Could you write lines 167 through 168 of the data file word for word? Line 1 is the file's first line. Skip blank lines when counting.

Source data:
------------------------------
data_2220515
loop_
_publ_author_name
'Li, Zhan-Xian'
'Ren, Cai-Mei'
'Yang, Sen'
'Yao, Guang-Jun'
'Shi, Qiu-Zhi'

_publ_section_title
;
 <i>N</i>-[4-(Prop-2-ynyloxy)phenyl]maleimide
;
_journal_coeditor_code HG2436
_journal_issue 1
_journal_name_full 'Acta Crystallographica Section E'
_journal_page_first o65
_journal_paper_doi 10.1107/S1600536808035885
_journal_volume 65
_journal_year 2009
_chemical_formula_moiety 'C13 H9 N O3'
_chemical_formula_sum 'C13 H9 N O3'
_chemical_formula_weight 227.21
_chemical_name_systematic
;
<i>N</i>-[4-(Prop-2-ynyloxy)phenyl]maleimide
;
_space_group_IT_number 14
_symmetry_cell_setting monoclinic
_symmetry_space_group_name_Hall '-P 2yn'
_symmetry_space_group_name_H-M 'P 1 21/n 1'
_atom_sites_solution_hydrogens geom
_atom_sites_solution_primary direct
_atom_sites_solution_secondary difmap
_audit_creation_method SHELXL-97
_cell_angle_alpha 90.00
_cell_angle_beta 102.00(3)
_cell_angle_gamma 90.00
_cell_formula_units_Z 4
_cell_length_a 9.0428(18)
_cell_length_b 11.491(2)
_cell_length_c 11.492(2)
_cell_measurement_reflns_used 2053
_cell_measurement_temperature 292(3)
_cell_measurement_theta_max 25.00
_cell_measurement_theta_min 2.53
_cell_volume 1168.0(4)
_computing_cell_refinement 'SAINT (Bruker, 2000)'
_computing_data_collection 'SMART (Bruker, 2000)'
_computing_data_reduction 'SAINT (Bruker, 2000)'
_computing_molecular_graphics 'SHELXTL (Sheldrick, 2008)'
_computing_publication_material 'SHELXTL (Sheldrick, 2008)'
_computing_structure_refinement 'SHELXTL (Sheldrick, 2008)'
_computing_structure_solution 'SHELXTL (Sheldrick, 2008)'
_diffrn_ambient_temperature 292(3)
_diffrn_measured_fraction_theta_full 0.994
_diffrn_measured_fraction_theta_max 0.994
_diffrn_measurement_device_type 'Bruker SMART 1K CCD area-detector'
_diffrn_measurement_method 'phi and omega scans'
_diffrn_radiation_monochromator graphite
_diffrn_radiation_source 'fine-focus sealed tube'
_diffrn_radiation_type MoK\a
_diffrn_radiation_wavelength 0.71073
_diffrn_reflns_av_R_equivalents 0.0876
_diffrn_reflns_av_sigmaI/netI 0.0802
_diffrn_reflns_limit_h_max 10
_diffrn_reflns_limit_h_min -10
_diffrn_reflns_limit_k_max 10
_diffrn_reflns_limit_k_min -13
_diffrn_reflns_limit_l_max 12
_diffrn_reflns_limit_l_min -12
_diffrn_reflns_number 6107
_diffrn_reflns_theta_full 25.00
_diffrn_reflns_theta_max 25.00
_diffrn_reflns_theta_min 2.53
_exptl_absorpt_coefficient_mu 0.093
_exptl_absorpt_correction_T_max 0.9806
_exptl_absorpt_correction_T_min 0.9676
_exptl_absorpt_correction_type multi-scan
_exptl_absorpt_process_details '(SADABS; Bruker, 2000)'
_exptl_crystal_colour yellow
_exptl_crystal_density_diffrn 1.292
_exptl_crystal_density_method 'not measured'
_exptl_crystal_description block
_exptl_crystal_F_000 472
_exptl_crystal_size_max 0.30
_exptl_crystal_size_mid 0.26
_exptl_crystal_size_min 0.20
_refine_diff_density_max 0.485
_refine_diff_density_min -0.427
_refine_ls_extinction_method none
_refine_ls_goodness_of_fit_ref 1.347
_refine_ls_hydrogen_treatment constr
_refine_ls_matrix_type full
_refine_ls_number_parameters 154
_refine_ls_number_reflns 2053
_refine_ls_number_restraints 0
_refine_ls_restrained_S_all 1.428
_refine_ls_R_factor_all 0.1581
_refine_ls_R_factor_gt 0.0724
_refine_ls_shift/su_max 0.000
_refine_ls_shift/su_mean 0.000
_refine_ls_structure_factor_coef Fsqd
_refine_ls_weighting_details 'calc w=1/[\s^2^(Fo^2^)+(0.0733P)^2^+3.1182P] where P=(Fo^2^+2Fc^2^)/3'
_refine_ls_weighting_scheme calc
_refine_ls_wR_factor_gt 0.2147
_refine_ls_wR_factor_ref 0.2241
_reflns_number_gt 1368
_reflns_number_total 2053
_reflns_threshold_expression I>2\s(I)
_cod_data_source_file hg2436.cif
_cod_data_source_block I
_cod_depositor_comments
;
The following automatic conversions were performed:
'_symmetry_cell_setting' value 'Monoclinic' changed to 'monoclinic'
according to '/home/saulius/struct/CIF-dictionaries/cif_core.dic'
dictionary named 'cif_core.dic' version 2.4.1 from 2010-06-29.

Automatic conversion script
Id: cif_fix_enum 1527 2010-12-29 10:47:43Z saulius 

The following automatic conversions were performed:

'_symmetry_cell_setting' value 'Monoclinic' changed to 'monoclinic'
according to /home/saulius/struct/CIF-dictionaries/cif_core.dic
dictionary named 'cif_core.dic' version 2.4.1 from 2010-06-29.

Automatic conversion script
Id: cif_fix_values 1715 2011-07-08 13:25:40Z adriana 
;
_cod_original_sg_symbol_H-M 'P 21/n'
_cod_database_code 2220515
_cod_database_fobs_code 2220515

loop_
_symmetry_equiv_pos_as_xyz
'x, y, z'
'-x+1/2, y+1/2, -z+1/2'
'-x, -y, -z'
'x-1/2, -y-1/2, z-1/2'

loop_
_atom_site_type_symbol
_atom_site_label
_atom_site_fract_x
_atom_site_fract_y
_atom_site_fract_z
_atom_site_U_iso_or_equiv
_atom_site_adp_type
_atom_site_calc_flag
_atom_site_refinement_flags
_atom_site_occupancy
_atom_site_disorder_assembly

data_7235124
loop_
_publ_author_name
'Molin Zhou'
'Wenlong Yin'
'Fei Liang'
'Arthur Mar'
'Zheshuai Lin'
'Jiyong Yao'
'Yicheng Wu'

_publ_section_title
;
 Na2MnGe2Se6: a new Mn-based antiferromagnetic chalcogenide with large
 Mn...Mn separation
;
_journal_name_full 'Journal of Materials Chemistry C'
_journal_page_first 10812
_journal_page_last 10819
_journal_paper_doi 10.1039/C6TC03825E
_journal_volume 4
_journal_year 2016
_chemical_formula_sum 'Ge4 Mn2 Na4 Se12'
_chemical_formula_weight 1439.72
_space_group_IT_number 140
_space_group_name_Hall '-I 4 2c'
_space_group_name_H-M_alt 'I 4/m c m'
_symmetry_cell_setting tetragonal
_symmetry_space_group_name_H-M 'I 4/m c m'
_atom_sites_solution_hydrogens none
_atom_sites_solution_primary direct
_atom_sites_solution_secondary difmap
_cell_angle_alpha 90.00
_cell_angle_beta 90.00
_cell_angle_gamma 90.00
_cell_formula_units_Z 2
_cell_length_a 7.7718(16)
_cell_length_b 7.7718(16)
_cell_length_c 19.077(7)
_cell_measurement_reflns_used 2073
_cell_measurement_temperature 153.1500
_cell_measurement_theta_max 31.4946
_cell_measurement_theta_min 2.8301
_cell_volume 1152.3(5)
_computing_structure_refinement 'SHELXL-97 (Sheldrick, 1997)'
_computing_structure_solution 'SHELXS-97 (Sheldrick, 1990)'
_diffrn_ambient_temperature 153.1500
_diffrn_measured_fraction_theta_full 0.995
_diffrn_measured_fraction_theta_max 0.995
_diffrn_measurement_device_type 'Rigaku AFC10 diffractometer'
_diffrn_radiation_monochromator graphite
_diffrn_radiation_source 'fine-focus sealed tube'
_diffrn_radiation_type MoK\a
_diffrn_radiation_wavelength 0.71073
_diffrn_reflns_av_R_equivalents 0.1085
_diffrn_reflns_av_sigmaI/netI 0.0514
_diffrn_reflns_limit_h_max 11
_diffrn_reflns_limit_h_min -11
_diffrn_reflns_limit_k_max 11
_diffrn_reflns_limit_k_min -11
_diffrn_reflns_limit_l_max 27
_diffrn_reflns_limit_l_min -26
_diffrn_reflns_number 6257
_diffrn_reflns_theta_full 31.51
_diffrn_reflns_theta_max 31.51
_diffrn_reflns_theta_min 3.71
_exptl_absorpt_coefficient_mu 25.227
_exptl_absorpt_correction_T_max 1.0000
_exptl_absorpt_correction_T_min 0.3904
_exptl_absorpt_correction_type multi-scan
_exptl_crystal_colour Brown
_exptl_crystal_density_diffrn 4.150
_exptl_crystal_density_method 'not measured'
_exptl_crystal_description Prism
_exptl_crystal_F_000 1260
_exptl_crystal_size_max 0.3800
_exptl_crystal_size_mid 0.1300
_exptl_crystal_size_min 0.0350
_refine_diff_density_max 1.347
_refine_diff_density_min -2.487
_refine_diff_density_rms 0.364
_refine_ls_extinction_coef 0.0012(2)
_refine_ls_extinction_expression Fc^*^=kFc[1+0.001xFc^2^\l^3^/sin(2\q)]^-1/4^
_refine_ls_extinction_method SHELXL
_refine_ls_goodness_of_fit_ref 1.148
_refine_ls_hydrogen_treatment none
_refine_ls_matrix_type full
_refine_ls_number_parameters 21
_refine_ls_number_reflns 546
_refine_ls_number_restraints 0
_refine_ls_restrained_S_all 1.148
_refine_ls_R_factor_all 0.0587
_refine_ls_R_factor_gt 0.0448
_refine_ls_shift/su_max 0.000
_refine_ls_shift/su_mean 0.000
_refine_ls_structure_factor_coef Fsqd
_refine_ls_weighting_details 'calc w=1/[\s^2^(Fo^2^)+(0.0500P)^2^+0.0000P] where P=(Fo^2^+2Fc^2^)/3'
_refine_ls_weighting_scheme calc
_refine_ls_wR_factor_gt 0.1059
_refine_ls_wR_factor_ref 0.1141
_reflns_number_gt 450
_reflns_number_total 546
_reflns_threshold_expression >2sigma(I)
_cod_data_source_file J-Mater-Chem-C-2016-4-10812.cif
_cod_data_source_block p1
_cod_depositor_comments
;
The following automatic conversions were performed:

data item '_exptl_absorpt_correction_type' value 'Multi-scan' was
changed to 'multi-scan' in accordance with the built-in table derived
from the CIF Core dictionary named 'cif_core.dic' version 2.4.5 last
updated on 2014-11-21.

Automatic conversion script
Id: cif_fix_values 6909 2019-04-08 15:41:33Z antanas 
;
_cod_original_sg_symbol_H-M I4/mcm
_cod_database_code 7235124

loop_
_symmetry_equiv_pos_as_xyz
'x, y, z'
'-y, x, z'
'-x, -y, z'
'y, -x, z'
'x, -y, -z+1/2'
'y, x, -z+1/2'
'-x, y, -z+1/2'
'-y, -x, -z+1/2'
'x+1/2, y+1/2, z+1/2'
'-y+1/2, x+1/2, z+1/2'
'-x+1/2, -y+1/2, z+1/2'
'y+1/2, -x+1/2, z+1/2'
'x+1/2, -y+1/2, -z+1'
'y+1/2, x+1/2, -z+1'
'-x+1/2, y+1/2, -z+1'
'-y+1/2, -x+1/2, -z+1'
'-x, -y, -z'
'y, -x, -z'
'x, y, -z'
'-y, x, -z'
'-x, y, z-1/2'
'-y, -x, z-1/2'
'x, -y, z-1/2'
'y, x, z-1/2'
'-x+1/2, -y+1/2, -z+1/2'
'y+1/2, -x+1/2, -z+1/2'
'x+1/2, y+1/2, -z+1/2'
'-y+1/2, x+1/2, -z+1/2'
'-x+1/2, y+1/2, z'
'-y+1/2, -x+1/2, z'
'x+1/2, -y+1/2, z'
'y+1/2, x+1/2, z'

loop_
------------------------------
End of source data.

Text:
_journal_volume 4
_journal_year 2016